Rose Garden 2.0 is a Positive Step for a Small Patch of Frankford Avenue

The 1400 block of Frankford Avenue has experienced staggering changes over the last decade, with highlights including the arrival of two large mixed-use buildings and the conversion of an old industrial building into the largest City Fitness location in the city. The City Fitness building was previously home to the Chalmur Bag Co., which is now fulfilling all your polyethylene, cellophane, and polypropylene needs in a new space in North Philly. Next door, a three-story building with nine apartments and ground floor retail replaced a long vacant lot. Across the street, at 1405 Frankford Ave., Penn Treaty Metals moved away and a four-story mixed-use building rose in its place. This project not only eliminated a longtime industrial use on Frankford Avenue, but it also impacted the Fishtown Rose Garden, a small community green space at the corner of Frankford Avenue and Belgrade Street.

In the past, image from Facebook

As we explained when we last checked in on this space a little over a year ago, the Rose Garden was utilized as a public green space, with a number of rose bushes, hence the name. As is sometimes the situation with these sorts of ad hoc public spaces, the Rose Garden covered multiples parcels with multiple owners. In this case, part of the property was in private hands, owned by the Penn Treaty Metals folks, and the rest was owned by New Kensington CDC. With the construction of the new mixed-use building in place of Penn Treaty Metals, the previously privately owned land was covered over by the building, but the space owned by NKCDC remained vacant and available for continued open space or possibly redevelopment. Thanks to the folks at Fishtown Neighbors Association, it is not only remaining open but it has also received a major facelift.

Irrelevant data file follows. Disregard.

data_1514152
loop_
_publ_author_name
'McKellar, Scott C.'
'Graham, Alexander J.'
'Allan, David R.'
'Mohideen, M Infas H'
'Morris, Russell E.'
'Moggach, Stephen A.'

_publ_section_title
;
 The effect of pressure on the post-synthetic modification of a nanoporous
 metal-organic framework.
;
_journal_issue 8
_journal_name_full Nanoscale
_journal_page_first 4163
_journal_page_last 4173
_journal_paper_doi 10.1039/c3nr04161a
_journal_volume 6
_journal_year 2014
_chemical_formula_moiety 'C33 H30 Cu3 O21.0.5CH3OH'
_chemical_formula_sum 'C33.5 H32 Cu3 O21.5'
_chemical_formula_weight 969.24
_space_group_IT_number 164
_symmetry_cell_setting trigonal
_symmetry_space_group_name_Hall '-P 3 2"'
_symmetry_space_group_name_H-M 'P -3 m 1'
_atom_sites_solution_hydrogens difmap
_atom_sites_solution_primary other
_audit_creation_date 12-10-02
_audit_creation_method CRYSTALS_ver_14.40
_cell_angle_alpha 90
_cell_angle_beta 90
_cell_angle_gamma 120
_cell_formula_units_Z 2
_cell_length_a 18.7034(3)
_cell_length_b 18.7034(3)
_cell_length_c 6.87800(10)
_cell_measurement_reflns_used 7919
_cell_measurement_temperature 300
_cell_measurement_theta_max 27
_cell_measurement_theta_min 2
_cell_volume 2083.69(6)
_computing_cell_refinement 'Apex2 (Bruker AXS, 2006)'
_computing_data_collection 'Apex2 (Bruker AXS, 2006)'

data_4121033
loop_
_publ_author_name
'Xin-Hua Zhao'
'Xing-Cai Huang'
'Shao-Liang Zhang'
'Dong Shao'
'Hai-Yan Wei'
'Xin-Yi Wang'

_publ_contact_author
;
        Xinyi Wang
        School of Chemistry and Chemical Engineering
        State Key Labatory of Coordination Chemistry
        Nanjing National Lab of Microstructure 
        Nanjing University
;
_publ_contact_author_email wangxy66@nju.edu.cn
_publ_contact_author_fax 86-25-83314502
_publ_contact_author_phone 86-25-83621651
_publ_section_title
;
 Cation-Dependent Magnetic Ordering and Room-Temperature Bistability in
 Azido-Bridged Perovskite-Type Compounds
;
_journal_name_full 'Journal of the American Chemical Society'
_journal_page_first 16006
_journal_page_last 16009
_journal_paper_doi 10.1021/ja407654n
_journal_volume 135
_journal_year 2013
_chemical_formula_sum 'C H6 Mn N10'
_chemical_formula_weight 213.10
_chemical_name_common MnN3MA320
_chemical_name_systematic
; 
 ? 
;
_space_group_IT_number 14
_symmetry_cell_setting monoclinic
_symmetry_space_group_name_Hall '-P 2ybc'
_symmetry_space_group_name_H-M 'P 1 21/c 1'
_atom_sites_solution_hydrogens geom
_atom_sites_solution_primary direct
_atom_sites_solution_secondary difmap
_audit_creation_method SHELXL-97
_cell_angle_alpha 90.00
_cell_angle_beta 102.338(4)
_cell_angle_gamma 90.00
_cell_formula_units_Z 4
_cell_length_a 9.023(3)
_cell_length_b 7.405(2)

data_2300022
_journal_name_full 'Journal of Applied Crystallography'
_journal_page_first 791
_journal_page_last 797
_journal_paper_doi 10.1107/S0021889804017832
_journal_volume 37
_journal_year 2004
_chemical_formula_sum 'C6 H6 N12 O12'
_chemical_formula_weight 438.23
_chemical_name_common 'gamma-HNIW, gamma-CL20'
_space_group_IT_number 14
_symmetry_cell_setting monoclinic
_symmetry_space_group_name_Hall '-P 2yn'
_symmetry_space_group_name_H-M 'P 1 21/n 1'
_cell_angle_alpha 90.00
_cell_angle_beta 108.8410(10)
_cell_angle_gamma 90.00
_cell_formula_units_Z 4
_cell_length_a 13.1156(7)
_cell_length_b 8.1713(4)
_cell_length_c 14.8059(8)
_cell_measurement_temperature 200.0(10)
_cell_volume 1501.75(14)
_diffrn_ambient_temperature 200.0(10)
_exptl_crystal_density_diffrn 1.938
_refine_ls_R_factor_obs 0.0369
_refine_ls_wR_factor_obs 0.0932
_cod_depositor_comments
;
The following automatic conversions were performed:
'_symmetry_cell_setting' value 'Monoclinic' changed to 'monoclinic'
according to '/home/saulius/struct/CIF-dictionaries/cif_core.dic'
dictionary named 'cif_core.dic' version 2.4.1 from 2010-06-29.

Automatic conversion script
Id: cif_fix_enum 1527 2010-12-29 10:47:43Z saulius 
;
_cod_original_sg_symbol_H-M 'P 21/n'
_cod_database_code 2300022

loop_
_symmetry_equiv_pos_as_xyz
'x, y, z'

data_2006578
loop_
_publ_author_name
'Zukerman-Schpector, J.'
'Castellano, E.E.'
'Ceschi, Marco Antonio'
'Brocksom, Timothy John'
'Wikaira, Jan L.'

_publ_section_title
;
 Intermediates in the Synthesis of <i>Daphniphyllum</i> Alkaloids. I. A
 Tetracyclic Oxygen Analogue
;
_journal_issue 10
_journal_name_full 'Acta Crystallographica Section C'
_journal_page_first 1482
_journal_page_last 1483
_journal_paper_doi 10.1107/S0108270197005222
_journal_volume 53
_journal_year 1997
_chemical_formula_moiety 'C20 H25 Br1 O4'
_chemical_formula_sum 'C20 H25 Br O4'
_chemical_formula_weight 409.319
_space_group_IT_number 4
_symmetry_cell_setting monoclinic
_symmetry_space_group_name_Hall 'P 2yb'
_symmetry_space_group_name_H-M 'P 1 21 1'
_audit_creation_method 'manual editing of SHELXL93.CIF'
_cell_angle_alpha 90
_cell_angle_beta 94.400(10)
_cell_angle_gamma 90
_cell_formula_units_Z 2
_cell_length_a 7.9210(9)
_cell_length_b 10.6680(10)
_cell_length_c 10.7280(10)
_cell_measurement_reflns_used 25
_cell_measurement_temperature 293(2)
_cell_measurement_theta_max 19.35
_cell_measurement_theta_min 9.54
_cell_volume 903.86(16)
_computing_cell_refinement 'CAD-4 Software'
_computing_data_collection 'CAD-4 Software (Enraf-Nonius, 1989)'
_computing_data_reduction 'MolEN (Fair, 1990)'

Current view from Frankford Ave.
Entrance to the park
Closer look
View from Belgrade St.

FNA bought the property from NKCDC and raised about $100K to convert the former open space into a true pocket park. They’ve transformed the space, installing steel planters with built-in wood benches, new plants mixed in with the rose bushes, new pavers (with sponsor names), and a new source of water. From where we sit, FNA has transformed this space into one that’s far more welcoming and one that will get considerably more use from folks around the neighborhood than the previous iteration.

Especially in light of the dramatic changes that have occurred on this corridor over the last several years, we’re pleased to see that this space will continue to sit open in perpetuity. Don’t get us wrong, we’re generally thrilled by all the construction that’s occurred on Frankford Avenue, but small public spaces embedded into major commercial corridors provide a welcome respite from the buzz of activity, and a place to grab a quiet sit to drink a cup of coffee or to enjoy a chat with a friend. Here’s to hoping that by the time next Thanksgiving rolls around, we’ll be able to enjoy the new Rose Garden in those ways and more, and that we’ll be able to do so without packing a mask.

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